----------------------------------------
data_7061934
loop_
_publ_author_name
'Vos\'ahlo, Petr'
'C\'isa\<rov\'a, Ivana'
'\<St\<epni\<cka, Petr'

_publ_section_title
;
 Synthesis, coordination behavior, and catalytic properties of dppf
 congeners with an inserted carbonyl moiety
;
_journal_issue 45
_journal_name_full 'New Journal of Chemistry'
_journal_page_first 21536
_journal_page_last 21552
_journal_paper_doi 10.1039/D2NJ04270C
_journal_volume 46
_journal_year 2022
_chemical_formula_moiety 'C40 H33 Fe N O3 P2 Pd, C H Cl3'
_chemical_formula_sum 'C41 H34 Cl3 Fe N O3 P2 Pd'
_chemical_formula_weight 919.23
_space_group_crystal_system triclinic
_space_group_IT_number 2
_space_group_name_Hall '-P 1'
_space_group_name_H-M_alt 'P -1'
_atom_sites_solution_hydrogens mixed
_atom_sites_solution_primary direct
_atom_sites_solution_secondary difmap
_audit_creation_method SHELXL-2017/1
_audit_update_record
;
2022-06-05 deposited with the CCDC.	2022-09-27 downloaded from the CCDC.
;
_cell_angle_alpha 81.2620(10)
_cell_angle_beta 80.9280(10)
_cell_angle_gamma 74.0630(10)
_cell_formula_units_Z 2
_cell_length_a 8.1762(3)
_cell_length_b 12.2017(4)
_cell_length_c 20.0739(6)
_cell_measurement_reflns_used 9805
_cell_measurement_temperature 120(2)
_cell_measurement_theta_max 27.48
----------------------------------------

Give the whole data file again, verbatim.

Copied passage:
data_7061934
loop_
_publ_author_name
'Vos\'ahlo, Petr'
'C\'isa\<rov\'a, Ivana'
'\<St\<epni\<cka, Petr'

_publ_section_title
;
 Synthesis, coordination behavior, and catalytic properties of dppf
 congeners with an inserted carbonyl moiety
;
_journal_issue 45
_journal_name_full 'New Journal of Chemistry'
_journal_page_first 21536
_journal_page_last 21552
_journal_paper_doi 10.1039/D2NJ04270C
_journal_volume 46
_journal_year 2022
_chemical_formula_moiety 'C40 H33 Fe N O3 P2 Pd, C H Cl3'
_chemical_formula_sum 'C41 H34 Cl3 Fe N O3 P2 Pd'
_chemical_formula_weight 919.23
_space_group_crystal_system triclinic
_space_group_IT_number 2
_space_group_name_Hall '-P 1'
_space_group_name_H-M_alt 'P -1'
_atom_sites_solution_hydrogens mixed
_atom_sites_solution_primary direct
_atom_sites_solution_secondary difmap
_audit_creation_method SHELXL-2017/1
_audit_update_record
;
2022-06-05 deposited with the CCDC.	2022-09-27 downloaded from the CCDC.
;
_cell_angle_alpha 81.2620(10)
_cell_angle_beta 80.9280(10)
_cell_angle_gamma 74.0630(10)
_cell_formula_units_Z 2
_cell_length_a 8.1762(3)
_cell_length_b 12.2017(4)
_cell_length_c 20.0739(6)
_cell_measurement_reflns_used 9805
_cell_measurement_temperature 120(2)
_cell_measurement_theta_max 27.48